Romney’s campaign could also take advantage of Perry’s concession that he doesn’t perform well in debates to challenge his readiness to take on President Barack Obama. Ray Sullivan, Perry’s communication director, said in an e-mail to Bloomberg yesterday that the campaign will begin skipping debates to spend more time with voters.
The shift in campaign dynamics comes after recent polling shows Perry lagging behind Romney in every early caucus and primary contest, with support recorded in the single digits in New Hampshire and Florida, according to a survey conducted earlier this week by Time/CNN/ORC International.
Still, Romney aides see Perry as their most serious rival, if only because of his financial strength. Perry raised more than $17 million, as of Sept. 30, nearly half of the $32 million Romney has taken in. Perry had $15 million in the bank at the end of the third quarter, essentially even with Romney’s $14.6 million.
The race also has seen the formation of independent outside groups supportive of Perry’s and Romney’s presidential ambitions. The Romney-friendly group, Restore Our Future, reported raising $12.2 million through June 30, according to Federal Election Commission Records.
Perry supporters are coalescing around a committee named Make Us Great Again. Established too late to file an FEC report yet, it once sent a goal of raising $55 million. Jason Miller, a spokesman, said the figure appeared in an early planning document. He declined to say how much the committee has raised.
The outside organizations, which take unlimited donations, are a new entity in the presidential campaign arena and aren’t legally permitted to coordinate with the campaign. Some strategists expect them to air mostly attack ads, as such groups did during the 2010 congressional midterm elections.
Perry’s campaign, along with pushing the flip-flop charge, is developing a criticism of Romney that his 2008 competitors couldn’t use: that he’s the Republican version of Obama.
It’s an argument that could resonate in the Republican contest, in which Romney’s complex economic and tax proposal is getting less attention than the simpler and bolder proposal of rival Herman Cain’s ‘9-9-9’ tax proposal. Perry this week offered his own tax overhaul plan, calling for an optional 20 percent flat tax for individuals.
In an Oct. 10 video, Perry’s team morphed images of Obama and Romney signing their health care overhauls into law. An earlier video, titled “Romney & Obama: Carbon Copies,” closes with a clip of Obama indirectly praising energy policy Romney implemented in Massachusetts.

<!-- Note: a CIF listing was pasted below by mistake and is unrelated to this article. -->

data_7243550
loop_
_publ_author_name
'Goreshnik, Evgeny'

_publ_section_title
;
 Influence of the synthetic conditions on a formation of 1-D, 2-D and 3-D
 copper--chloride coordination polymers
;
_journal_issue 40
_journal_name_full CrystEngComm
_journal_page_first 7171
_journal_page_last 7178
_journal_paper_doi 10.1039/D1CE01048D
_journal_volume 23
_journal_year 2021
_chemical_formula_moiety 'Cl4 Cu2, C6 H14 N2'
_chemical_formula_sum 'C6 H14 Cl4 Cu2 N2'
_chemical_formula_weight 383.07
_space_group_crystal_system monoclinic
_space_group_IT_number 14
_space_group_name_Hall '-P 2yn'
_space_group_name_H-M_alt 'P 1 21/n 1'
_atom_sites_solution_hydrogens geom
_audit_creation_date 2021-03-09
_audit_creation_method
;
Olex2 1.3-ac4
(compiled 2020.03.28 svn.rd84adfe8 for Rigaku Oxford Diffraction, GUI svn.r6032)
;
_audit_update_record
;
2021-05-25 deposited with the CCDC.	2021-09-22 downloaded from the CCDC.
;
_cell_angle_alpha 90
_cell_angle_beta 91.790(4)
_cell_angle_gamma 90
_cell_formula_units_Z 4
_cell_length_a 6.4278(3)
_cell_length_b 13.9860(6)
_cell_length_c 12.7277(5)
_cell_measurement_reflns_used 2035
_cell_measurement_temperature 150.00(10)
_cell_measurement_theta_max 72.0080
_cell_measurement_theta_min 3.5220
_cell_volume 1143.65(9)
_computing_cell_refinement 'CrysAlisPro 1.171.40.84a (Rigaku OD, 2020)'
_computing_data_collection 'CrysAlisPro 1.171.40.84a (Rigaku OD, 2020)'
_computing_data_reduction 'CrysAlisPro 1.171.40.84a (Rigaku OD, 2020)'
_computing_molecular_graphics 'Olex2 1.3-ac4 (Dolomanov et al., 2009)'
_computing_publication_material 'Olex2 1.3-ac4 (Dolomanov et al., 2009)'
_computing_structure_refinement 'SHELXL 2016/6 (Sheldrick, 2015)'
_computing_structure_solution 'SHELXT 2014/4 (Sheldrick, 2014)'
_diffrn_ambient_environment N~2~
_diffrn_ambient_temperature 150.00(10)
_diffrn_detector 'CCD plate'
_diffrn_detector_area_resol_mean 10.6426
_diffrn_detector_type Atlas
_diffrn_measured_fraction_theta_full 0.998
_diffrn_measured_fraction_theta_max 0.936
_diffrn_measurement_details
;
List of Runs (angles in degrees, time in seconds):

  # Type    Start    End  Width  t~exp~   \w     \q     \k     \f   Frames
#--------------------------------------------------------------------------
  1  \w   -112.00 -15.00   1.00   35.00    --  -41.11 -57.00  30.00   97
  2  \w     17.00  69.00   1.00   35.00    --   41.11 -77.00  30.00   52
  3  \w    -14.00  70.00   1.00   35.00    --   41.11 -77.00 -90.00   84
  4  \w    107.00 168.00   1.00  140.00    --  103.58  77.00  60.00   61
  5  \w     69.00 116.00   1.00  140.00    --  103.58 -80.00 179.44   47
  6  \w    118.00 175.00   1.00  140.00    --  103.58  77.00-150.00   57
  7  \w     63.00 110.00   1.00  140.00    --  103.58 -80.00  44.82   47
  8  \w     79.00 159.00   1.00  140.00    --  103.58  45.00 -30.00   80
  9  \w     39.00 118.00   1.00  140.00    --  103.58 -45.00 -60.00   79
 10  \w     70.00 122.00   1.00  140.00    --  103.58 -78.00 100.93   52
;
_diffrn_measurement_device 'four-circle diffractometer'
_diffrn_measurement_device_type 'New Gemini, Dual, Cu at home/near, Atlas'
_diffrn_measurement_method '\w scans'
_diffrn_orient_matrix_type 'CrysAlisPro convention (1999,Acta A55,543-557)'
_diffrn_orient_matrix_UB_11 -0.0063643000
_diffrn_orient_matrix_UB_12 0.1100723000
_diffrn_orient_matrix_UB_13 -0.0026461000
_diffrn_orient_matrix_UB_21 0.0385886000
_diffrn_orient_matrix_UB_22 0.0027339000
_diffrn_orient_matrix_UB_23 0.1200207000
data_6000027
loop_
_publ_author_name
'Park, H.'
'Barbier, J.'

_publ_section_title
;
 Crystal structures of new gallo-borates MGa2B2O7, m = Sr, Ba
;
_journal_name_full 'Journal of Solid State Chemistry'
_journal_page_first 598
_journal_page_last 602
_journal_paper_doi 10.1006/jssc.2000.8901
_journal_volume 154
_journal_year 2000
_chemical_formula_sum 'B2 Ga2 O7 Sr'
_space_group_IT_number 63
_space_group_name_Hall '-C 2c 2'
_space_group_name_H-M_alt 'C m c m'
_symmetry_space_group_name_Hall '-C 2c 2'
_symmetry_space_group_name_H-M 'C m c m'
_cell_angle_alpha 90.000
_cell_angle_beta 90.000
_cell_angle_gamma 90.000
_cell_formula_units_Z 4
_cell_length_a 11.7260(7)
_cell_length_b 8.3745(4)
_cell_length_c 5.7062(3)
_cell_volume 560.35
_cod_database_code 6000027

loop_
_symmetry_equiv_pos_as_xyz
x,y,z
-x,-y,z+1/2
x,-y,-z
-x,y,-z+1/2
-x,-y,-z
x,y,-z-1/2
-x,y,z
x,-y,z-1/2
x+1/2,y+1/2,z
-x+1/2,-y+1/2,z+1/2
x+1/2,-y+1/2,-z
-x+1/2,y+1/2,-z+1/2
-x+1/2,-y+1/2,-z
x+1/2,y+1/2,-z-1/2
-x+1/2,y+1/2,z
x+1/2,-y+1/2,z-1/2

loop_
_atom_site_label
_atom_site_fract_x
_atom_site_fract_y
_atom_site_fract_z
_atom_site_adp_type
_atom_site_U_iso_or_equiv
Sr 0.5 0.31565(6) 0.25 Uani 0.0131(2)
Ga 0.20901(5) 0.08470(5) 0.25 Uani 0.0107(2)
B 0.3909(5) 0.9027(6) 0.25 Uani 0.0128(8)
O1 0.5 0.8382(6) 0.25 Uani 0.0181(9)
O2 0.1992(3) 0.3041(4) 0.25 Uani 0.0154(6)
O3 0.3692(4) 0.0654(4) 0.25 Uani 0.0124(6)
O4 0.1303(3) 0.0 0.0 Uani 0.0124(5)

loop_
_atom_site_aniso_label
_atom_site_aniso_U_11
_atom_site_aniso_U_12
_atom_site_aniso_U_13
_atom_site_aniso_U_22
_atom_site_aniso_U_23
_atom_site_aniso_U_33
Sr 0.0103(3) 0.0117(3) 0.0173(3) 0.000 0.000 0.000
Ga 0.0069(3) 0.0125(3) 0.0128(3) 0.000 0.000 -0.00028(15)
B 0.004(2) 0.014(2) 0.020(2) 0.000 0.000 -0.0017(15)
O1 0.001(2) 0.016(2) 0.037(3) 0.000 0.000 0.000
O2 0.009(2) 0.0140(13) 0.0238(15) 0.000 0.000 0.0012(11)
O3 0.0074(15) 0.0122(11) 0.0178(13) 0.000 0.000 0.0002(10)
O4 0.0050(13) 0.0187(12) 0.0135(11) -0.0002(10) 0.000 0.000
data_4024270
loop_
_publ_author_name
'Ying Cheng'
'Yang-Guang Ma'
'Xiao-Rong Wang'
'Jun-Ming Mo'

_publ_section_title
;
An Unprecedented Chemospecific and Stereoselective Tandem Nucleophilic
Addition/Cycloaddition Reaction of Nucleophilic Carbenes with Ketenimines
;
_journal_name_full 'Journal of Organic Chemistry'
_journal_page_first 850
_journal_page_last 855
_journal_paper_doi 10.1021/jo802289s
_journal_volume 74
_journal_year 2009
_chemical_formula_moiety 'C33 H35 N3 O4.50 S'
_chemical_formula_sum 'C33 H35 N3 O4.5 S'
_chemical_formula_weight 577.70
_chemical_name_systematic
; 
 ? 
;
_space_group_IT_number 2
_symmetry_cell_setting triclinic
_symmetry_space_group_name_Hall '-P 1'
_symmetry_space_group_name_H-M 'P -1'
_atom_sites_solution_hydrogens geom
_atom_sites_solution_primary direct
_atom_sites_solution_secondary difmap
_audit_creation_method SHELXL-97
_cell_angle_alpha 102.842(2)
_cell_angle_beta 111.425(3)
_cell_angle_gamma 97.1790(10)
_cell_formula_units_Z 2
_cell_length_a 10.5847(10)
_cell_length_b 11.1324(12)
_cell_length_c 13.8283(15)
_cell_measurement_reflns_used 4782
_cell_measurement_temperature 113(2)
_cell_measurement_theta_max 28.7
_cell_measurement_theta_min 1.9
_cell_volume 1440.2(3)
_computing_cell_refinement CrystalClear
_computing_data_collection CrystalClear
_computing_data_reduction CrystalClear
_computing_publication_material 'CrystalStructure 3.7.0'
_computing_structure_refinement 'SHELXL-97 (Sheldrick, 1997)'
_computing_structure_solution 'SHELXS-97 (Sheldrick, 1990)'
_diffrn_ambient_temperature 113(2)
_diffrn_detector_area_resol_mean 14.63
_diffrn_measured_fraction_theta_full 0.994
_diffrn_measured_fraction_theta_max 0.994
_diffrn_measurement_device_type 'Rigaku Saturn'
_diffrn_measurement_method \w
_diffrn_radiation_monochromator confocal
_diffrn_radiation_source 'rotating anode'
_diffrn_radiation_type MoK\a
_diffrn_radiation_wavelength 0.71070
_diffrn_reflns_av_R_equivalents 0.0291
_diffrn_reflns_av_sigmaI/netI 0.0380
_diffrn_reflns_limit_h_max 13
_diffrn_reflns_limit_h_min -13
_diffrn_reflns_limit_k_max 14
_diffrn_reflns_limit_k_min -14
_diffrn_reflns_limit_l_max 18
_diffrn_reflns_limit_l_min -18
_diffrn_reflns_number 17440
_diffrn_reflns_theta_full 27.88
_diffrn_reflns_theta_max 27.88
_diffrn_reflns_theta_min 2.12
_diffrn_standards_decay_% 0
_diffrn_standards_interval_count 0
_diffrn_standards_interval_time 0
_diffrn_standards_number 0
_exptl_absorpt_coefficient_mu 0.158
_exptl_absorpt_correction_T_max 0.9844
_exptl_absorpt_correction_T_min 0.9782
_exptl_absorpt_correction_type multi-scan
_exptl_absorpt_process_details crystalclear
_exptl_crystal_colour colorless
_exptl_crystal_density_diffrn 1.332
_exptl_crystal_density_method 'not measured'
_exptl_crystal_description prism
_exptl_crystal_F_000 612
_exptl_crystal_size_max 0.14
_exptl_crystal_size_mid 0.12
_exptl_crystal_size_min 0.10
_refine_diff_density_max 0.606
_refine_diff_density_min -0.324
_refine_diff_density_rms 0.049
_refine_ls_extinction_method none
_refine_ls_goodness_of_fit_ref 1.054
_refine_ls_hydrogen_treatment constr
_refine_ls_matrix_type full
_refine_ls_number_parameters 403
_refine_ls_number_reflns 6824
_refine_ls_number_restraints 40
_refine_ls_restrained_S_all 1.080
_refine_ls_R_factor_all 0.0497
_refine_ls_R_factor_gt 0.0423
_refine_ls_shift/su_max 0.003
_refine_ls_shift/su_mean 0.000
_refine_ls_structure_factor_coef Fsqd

Romney has yet to be forced to respond to those criticisms since they’ve largely played out on the Internet. That could change soon, said Mackowiak.
“I kind of laugh when people write off Perry, saying there is no way he can win,” he said. “He’s going to be able to do paid media in at least all three of the early states.”
Mackowiak has seen how Perry, who took office in 2000, can turn an election around.
A year before Texas’ 2010 Republican gubernatorial primary, Perry trailed Hutchison, who was Mackowiak’s client, by more than 20 points.
The governor for months sought to undercut Hutchison by calling her a Washington insider. He also used a suggestion he made at a rally that Texas might consider succeeding from the United States to rally Tea Party supporters around his re- election.
In an interview shortly before the primary, Hutchison said Perry’s hammering of her as a Washington insider helped sink her campaign.
“I didn’t think that people would buy that because I’ve been so effective for Texas,” Hutchison told the Associated Press on her campaign bus. “I didn’t think that anyone could turn my success in producing results for Texas into a negative.”
That same week, Perry’s campaign released records that allegedly proved a federal civil jury had found that Hutchison old law firm had defrauded investors in the 1990s. Hutchinson’s camp said the law firm was cleared of wrongdoing and called it a dirty trick.